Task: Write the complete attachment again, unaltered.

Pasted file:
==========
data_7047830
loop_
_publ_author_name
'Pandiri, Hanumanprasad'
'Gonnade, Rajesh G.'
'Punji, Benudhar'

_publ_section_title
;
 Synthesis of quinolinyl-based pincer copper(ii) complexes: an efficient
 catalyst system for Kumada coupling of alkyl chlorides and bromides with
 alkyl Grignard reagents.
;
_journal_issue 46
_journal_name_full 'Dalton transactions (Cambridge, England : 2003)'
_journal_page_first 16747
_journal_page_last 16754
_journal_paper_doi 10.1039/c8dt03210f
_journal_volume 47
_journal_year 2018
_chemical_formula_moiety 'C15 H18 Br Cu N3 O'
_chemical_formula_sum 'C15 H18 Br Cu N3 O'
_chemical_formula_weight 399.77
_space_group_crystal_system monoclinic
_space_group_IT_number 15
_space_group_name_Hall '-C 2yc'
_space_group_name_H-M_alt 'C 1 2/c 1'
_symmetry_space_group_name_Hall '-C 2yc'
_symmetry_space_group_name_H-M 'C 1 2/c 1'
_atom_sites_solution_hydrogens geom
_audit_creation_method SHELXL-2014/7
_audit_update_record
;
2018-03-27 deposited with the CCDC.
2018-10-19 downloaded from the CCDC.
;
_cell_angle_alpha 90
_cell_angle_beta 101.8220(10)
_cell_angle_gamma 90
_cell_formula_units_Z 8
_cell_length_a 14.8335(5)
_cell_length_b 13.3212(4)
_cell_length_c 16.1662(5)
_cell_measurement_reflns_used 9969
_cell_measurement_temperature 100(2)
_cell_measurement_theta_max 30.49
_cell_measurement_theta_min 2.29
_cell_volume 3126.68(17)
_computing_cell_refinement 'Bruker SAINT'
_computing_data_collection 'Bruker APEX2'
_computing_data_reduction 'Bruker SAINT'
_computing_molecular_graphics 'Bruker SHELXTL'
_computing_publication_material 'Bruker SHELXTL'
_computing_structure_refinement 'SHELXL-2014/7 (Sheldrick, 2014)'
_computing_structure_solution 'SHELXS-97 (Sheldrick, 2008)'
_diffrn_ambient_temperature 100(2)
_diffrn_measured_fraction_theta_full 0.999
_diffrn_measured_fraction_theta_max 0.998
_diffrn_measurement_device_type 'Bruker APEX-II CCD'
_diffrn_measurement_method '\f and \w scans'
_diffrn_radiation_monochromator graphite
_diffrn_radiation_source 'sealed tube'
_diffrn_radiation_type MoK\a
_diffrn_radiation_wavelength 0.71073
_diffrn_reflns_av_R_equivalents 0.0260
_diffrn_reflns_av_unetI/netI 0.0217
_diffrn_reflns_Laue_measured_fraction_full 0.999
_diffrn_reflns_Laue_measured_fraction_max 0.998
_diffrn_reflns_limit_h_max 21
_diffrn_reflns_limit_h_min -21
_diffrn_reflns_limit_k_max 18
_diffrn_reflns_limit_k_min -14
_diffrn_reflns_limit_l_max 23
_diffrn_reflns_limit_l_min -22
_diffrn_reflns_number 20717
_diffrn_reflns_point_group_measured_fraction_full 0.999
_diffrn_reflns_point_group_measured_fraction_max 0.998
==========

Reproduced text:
data_7047830
loop_
_publ_author_name
'Pandiri, Hanumanprasad'
'Gonnade, Rajesh G.'
'Punji, Benudhar'

_publ_section_title
;
 Synthesis of quinolinyl-based pincer copper(ii) complexes: an efficient
 catalyst system for Kumada coupling of alkyl chlorides and bromides with
 alkyl Grignard reagents.
;
_journal_issue 46
_journal_name_full 'Dalton transactions (Cambridge, England : 2003)'
_journal_page_first 16747
_journal_page_last 16754
_journal_paper_doi 10.1039/c8dt03210f
_journal_volume 47
_journal_year 2018
_chemical_formula_moiety 'C15 H18 Br Cu N3 O'
_chemical_formula_sum 'C15 H18 Br Cu N3 O'
_chemical_formula_weight 399.77
_space_group_crystal_system monoclinic
_space_group_IT_number 15
_space_group_name_Hall '-C 2yc'
_space_group_name_H-M_alt 'C 1 2/c 1'
_symmetry_space_group_name_Hall '-C 2yc'
_symmetry_space_group_name_H-M 'C 1 2/c 1'
_atom_sites_solution_hydrogens geom
_audit_creation_method SHELXL-2014/7
_audit_update_record
;
2018-03-27 deposited with the CCDC.
2018-10-19 downloaded from the CCDC.
;
_cell_angle_alpha 90
_cell_angle_beta 101.8220(10)
_cell_angle_gamma 90
_cell_formula_units_Z 8
_cell_length_a 14.8335(5)
_cell_length_b 13.3212(4)
_cell_length_c 16.1662(5)
_cell_measurement_reflns_used 9969
_cell_measurement_temperature 100(2)
_cell_measurement_theta_max 30.49
_cell_measurement_theta_min 2.29
_cell_volume 3126.68(17)
_computing_cell_refinement 'Bruker SAINT'
_computing_data_collection 'Bruker APEX2'
_computing_data_reduction 'Bruker SAINT'
_computing_molecular_graphics 'Bruker SHELXTL'
_computing_publication_material 'Bruker SHELXTL'
_computing_structure_refinement 'SHELXL-2014/7 (Sheldrick, 2014)'
_computing_structure_solution 'SHELXS-97 (Sheldrick, 2008)'
_diffrn_ambient_temperature 100(2)
_diffrn_measured_fraction_theta_full 0.999
_diffrn_measured_fraction_theta_max 0.998
_diffrn_measurement_device_type 'Bruker APEX-II CCD'
_diffrn_measurement_method '\f and \w scans'
_diffrn_radiation_monochromator graphite
_diffrn_radiation_source 'sealed tube'
_diffrn_radiation_type MoK\a
_diffrn_radiation_wavelength 0.71073
_diffrn_reflns_av_R_equivalents 0.0260
_diffrn_reflns_av_unetI/netI 0.0217
_diffrn_reflns_Laue_measured_fraction_full 0.999
_diffrn_reflns_Laue_measured_fraction_max 0.998
_diffrn_reflns_limit_h_max 21
_diffrn_reflns_limit_h_min -21
_diffrn_reflns_limit_k_max 18
_diffrn_reflns_limit_k_min -14
_diffrn_reflns_limit_l_max 23
_diffrn_reflns_limit_l_min -22
_diffrn_reflns_number 20717
_diffrn_reflns_point_group_measured_fraction_full 0.999
_diffrn_reflns_point_group_measured_fraction_max 0.998